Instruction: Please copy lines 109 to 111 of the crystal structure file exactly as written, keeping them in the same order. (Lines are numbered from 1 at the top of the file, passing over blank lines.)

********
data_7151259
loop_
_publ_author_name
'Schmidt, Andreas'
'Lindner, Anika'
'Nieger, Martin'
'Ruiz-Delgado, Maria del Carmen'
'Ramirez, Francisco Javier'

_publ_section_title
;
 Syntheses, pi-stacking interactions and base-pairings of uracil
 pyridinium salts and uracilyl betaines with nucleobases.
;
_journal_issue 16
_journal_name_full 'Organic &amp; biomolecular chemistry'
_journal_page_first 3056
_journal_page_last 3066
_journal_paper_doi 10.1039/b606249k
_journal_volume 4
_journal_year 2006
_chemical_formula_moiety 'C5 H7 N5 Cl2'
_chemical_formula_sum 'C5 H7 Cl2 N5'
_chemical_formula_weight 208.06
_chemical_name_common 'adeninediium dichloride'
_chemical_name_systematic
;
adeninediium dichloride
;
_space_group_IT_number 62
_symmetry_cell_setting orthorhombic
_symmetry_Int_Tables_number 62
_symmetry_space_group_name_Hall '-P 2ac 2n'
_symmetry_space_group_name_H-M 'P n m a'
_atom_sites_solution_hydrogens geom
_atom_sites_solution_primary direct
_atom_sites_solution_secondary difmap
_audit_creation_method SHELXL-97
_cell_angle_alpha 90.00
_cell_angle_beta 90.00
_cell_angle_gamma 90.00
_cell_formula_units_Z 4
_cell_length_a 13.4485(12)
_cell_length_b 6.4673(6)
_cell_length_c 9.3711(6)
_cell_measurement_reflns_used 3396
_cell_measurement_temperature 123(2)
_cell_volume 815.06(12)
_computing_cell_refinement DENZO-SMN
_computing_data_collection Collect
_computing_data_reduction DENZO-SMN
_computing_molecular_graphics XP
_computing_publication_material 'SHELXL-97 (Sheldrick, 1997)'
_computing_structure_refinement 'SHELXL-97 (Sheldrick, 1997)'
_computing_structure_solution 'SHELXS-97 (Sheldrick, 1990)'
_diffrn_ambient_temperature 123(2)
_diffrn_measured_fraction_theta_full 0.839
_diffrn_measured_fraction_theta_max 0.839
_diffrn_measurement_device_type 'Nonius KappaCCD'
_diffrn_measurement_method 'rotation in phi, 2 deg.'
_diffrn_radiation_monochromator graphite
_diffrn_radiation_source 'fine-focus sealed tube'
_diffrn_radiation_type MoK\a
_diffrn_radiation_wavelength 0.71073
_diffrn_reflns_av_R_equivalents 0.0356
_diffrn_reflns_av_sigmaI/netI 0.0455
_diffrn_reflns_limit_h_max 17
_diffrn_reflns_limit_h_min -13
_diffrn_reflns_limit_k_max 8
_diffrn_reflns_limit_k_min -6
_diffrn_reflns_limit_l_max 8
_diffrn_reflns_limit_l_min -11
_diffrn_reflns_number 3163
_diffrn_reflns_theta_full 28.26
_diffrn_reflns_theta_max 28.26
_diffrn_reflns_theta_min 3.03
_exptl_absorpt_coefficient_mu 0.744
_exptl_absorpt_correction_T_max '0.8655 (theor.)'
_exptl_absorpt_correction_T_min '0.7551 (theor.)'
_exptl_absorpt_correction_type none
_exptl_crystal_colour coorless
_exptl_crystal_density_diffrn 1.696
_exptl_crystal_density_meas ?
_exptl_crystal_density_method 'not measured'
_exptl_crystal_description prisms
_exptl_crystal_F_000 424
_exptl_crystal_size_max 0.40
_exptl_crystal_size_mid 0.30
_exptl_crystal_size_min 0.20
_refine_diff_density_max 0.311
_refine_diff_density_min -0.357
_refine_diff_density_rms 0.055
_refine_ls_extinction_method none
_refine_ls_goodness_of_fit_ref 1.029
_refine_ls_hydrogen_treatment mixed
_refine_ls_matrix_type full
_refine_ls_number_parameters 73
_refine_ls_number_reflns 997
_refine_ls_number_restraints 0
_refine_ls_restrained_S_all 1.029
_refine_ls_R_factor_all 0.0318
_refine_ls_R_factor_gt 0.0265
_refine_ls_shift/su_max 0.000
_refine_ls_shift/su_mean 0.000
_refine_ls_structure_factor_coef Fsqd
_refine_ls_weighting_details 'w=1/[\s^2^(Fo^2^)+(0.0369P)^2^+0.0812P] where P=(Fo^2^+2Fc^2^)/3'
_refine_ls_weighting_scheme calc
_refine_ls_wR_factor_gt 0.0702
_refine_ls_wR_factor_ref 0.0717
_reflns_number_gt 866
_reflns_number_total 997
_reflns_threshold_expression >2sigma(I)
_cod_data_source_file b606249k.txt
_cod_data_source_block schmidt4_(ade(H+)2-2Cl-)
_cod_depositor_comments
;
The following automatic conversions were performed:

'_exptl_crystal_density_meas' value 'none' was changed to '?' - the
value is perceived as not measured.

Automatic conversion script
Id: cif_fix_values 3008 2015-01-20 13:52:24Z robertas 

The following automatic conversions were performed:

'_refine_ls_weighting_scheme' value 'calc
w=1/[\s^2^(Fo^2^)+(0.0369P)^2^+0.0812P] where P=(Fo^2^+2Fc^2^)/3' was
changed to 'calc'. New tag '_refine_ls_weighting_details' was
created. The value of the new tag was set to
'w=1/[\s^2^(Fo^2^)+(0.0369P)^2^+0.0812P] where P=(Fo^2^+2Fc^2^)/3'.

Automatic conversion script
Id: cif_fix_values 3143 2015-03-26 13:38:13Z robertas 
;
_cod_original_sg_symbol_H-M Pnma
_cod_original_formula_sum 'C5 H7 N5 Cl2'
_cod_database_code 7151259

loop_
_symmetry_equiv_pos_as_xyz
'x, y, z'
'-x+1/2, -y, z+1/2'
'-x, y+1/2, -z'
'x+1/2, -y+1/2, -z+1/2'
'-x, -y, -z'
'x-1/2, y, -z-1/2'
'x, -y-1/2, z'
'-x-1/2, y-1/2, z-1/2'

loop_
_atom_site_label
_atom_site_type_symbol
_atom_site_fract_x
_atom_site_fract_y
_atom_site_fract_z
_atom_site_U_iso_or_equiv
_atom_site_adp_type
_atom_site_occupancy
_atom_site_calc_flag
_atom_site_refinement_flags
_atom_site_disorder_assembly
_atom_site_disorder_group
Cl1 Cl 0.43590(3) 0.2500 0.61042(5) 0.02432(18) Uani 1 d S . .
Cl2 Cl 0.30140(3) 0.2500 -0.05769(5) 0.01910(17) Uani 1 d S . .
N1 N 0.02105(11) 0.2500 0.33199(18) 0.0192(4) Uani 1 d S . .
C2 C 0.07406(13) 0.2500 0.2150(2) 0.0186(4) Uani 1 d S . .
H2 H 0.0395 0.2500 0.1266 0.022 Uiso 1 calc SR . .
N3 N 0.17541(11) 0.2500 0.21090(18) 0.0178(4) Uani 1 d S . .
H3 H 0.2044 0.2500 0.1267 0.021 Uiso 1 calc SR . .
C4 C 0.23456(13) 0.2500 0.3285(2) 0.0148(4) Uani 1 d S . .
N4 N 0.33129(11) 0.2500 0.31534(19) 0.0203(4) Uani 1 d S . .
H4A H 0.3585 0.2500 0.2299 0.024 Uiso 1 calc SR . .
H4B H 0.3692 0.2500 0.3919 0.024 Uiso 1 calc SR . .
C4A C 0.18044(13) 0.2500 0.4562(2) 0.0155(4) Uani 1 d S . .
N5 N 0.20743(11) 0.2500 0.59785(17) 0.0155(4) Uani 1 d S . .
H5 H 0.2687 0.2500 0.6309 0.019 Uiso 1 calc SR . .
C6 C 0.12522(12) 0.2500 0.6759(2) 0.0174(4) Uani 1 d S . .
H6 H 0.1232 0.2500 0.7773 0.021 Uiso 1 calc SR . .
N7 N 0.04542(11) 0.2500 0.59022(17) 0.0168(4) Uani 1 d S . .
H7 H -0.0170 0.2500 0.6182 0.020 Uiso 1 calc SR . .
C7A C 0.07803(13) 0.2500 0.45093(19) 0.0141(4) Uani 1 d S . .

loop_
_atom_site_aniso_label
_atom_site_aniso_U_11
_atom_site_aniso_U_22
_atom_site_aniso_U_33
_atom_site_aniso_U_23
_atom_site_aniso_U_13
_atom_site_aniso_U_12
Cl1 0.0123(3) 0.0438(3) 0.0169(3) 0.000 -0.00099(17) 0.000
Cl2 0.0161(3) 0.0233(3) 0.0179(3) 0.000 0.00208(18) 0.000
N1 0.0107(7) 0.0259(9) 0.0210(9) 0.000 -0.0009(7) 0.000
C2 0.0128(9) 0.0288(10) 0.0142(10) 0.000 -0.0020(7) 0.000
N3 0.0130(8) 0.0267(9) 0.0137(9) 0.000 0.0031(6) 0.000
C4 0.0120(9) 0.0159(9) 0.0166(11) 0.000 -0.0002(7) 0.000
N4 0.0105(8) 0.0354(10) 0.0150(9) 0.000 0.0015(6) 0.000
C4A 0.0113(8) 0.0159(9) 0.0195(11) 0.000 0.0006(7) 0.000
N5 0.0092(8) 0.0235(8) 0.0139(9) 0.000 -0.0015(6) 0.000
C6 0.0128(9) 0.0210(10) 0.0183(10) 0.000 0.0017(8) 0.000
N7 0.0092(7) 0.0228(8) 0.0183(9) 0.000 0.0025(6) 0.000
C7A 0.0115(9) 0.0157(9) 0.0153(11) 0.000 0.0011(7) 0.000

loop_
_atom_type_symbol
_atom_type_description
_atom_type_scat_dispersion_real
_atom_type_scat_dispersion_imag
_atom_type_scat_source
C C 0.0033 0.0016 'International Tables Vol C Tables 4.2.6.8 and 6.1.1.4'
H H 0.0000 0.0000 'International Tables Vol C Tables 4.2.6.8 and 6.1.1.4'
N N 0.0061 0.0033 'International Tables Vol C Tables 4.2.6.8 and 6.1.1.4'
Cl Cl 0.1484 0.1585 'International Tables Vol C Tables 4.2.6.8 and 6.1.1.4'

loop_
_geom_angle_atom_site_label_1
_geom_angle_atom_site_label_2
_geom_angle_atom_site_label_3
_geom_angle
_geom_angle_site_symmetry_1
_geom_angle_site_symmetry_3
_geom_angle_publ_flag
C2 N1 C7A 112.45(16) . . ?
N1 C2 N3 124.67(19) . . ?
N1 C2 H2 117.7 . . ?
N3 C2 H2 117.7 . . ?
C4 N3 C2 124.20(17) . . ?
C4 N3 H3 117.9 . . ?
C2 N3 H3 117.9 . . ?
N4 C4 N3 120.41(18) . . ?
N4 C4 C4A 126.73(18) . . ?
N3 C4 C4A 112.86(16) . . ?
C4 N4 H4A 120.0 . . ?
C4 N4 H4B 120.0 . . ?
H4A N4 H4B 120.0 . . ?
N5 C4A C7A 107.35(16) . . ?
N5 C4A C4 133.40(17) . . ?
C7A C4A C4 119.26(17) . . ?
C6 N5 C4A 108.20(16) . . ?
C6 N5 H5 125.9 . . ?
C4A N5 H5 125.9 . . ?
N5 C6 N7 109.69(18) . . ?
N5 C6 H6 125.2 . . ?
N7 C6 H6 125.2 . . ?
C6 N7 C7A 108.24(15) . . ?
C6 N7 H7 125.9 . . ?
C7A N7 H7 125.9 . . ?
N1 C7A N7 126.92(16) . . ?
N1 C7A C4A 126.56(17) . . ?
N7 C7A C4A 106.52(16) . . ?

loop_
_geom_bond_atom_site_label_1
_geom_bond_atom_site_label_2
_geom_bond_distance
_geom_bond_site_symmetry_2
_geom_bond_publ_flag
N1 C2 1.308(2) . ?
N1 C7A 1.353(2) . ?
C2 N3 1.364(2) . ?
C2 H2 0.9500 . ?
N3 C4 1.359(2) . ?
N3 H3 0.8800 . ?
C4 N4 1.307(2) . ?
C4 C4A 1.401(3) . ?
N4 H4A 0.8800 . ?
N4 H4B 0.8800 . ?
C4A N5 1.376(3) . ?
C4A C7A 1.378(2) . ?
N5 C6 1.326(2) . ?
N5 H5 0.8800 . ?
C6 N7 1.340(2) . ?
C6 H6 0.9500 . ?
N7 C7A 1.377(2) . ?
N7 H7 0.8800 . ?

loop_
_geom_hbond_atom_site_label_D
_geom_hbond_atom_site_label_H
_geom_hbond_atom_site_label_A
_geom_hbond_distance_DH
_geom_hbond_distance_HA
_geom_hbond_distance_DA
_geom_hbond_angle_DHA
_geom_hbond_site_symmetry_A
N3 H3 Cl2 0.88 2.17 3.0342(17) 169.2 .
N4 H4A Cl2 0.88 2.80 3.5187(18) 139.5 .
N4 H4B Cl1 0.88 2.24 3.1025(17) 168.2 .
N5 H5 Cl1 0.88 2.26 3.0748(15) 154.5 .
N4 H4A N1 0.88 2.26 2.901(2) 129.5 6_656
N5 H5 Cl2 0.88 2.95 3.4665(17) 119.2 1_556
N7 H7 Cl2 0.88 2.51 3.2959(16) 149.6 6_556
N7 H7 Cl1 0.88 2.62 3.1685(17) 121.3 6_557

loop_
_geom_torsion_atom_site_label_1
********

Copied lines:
_reflns_number_gt 866
_reflns_number_total 997
_reflns_threshold_expression >2sigma(I)